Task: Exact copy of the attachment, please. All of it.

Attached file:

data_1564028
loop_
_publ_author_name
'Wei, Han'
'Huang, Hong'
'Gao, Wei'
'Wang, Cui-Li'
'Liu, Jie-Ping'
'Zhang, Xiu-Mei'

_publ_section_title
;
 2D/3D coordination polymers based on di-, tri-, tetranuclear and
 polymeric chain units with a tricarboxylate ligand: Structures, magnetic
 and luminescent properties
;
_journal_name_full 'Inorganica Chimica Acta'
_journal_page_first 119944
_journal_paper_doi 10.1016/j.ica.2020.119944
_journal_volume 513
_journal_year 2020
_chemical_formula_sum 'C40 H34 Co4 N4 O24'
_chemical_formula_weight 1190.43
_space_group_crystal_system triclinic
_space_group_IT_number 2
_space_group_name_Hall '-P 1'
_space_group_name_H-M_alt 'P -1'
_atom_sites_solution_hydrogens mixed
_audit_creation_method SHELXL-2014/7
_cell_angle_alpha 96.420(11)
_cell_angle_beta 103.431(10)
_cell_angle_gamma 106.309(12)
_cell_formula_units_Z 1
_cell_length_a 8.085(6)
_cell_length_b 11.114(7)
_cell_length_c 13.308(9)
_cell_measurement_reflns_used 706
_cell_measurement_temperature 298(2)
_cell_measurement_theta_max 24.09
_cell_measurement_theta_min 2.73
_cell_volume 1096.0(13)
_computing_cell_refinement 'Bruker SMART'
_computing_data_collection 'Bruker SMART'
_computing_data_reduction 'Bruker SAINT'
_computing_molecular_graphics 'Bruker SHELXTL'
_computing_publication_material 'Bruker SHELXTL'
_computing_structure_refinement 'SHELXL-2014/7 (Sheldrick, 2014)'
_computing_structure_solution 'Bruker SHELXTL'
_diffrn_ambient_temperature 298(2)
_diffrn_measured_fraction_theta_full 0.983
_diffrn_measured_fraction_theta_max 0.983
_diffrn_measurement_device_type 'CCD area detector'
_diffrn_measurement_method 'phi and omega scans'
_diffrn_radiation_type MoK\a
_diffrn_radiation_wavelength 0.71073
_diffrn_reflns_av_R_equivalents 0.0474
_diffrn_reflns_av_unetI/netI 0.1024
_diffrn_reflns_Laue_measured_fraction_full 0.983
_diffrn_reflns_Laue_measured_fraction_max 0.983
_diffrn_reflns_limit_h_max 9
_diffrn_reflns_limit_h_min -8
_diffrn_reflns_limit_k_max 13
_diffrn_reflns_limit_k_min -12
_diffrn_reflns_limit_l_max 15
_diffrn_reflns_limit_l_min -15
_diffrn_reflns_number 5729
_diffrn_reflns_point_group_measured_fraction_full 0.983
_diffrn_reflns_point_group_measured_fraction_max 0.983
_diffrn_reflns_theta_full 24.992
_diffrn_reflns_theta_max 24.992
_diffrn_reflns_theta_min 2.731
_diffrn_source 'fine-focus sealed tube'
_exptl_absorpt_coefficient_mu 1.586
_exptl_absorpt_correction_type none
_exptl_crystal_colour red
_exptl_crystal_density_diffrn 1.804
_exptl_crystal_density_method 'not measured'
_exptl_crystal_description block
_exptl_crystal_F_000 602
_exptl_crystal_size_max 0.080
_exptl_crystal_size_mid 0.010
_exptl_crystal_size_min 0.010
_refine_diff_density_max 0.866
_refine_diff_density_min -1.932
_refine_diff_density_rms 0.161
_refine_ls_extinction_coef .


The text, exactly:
data_1564028
loop_
_publ_author_name
'Wei, Han'
'Huang, Hong'
'Gao, Wei'
'Wang, Cui-Li'
'Liu, Jie-Ping'
'Zhang, Xiu-Mei'

_publ_section_title
;
 2D/3D coordination polymers based on di-, tri-, tetranuclear and
 polymeric chain units with a tricarboxylate ligand: Structures, magnetic
 and luminescent properties
;
_journal_name_full 'Inorganica Chimica Acta'
_journal_page_first 119944
_journal_paper_doi 10.1016/j.ica.2020.119944
_journal_volume 513
_journal_year 2020
_chemical_formula_sum 'C40 H34 Co4 N4 O24'
_chemical_formula_weight 1190.43
_space_group_crystal_system triclinic
_space_group_IT_number 2
_space_group_name_Hall '-P 1'
_space_group_name_H-M_alt 'P -1'
_atom_sites_solution_hydrogens mixed
_audit_creation_method SHELXL-2014/7
_cell_angle_alpha 96.420(11)
_cell_angle_beta 103.431(10)
_cell_angle_gamma 106.309(12)
_cell_formula_units_Z 1
_cell_length_a 8.085(6)
_cell_length_b 11.114(7)
_cell_length_c 13.308(9)
_cell_measurement_reflns_used 706
_cell_measurement_temperature 298(2)
_cell_measurement_theta_max 24.09
_cell_measurement_theta_min 2.73
_cell_volume 1096.0(13)
_computing_cell_refinement 'Bruker SMART'
_computing_data_collection 'Bruker SMART'
_computing_data_reduction 'Bruker SAINT'
_computing_molecular_graphics 'Bruker SHELXTL'
_computing_publication_material 'Bruker SHELXTL'
_computing_structure_refinement 'SHELXL-2014/7 (Sheldrick, 2014)'
_computing_structure_solution 'Bruker SHELXTL'
_diffrn_ambient_temperature 298(2)
_diffrn_measured_fraction_theta_full 0.983
_diffrn_measured_fraction_theta_max 0.983
_diffrn_measurement_device_type 'CCD area detector'
_diffrn_measurement_method 'phi and omega scans'
_diffrn_radiation_type MoK\a
_diffrn_radiation_wavelength 0.71073
_diffrn_reflns_av_R_equivalents 0.0474
_diffrn_reflns_av_unetI/netI 0.1024
_diffrn_reflns_Laue_measured_fraction_full 0.983
_diffrn_reflns_Laue_measured_fraction_max 0.983
_diffrn_reflns_limit_h_max 9
_diffrn_reflns_limit_h_min -8
_diffrn_reflns_limit_k_max 13
_diffrn_reflns_limit_k_min -12
_diffrn_reflns_limit_l_max 15
_diffrn_reflns_limit_l_min -15
_diffrn_reflns_number 5729
_diffrn_reflns_point_group_measured_fraction_full 0.983
_diffrn_reflns_point_group_measured_fraction_max 0.983
_diffrn_reflns_theta_full 24.992
_diffrn_reflns_theta_max 24.992
_diffrn_reflns_theta_min 2.731
_diffrn_source 'fine-focus sealed tube'
_exptl_absorpt_coefficient_mu 1.586
_exptl_absorpt_correction_type none
_exptl_crystal_colour red
_exptl_crystal_density_diffrn 1.804
_exptl_crystal_density_method 'not measured'
_exptl_crystal_description block
_exptl_crystal_F_000 602
_exptl_crystal_size_max 0.080
_exptl_crystal_size_mid 0.010
_exptl_crystal_size_min 0.010
_refine_diff_density_max 0.866
_refine_diff_density_min -1.932
_refine_diff_density_rms 0.161
_refine_ls_extinction_coef .